In the event of a private fostering arrangement breaking down unexpectedly, the social worker will work closely with the child’s parents to enable the child to return to their care. If the child’s parent then makes a decision for the child to live with a different person, who is not a close family member the social worker will then complete an assessment of the new private fostering arrangement.

6. Completing the Assessment

Private fostering arrangements are unique in that the Social Worker (private fostering) supports all three parties to the private arrangement i.e. the carer, the parent and the privately fostered child.

A separate case record should be opened on the carer and the child and details of the parent or those with PR will be kept on the child’s records.

Bournemouth Borough Council’s private fostering assessment is split into 3 parts:

The Part A – Private Fostering Carers’ assessment will be completed within 42 working days of the notification and will be valid for 1 year, subject to any change in circumstance. This will be recorded on Raise. An Annual review with the carers will take place and a new Part A assessment will be completed taking account of Private Fostering experiences during the previous year.

Part B – Private Fostering child’s assessment will be completed within 42 working days of the notification. (see welfare of child). The Regulation 7 visit to the child must be within 7 days of the child‘s placement starting with the host family.

The Private Fostering assessment (Part B) should include an assessment of the carer; the extent to which the parent of the child is to be involved in the arrangement and their views (under the parenting capacity dimension) and a full assessment of the child’s needs.

Copies of the Private Fostering assessment (Part B) should be shared with the parent(s) and those with PR and with the child if of an age to understand.

Assessing the carer’s and arrangement suitability: Discussions with the carer and parent(s) should be open and honest. The Social Worker should always make it clear the welfare of the child is paramount. The carer should be able to work in partnership with the Private Fostering Social Worker and have a positive dialogue with the child’s parent(s). They should be aware of the importance of the child’s health care and education and be able to give an explanation to the child as to why they are privately fostered. The carer should demonstrate that they value and respect the child’s ethnic and cultural heritage and encourage the child to participate in local events and groups that promote his/her culture and interests.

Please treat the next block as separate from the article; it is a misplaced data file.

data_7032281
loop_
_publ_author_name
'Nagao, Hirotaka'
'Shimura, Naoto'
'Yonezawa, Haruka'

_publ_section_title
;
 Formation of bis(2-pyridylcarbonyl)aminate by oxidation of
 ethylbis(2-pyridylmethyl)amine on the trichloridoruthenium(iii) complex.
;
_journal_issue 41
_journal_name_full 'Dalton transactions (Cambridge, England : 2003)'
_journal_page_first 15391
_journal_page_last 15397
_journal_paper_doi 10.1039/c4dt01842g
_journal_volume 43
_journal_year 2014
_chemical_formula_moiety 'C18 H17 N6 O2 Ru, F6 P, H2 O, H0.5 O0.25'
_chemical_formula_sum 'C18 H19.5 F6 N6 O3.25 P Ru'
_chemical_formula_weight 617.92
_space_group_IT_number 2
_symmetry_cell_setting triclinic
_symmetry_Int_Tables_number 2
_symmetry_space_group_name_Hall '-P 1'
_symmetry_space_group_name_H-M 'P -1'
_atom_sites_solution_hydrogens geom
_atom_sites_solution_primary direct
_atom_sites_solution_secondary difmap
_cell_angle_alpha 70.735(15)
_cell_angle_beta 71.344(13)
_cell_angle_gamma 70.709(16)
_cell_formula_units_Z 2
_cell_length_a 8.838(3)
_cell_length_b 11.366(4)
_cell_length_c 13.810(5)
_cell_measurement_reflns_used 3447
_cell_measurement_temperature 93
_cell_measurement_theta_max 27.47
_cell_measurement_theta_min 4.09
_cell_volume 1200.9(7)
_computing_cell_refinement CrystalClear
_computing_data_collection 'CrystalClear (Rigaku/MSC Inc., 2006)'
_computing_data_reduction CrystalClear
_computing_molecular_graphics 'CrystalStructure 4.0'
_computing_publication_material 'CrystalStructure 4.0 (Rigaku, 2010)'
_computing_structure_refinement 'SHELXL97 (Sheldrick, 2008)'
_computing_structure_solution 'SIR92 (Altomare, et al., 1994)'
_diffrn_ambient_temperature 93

In turn, the parents will need to share information on the child’s routines, capabilities, interests, fears, likes and dislikes and if the child is disabled, his/her special needs. Ideally the child should have a planned introduction to the arrangement with a planned beginning and end.

Continuity and stability are the key to good outcomes. The carer should demonstrate warmth and understanding of the child’s needs. As with good parents they should note and record significant events in the child’s life and pay attention to a balanced and appropriate diet, offering the child exercise and intellectual stimulation. Written references will be obtained and a Health and Safety assessment completed. If the arrangement remains ‘good enough’ then every effort should be made in subsequent visits to improve the care standards in the Home if this is necessary. Workers should be mindful of the option of imposing requirements and prohibitions if standards fall below a certain level.

In all cases a written agreement (pro forma supplied) should be drawn up between the carer, the parent/those with PR and the Local Authority which specifies:

  • The intended duration and arrangements for ending the arrangement as understood by the carer and the parent(s);
  • The wishes and feelings of the child about the proposed arrangement (in light of his/her age and understanding);
  • The financial and maintenance arrangements to support the child in the arrangement;
  • The contact arrangements with all significant persons;
  • The arrangements for medical and dental care, including, registration with a Local GP and access to emergency treatment if required;
  • The arrangements for the child’s education and who will receive reports from the school and attend parent’s evenings etc;
  • The arrangements as to how decisions about the child’s care are being taken;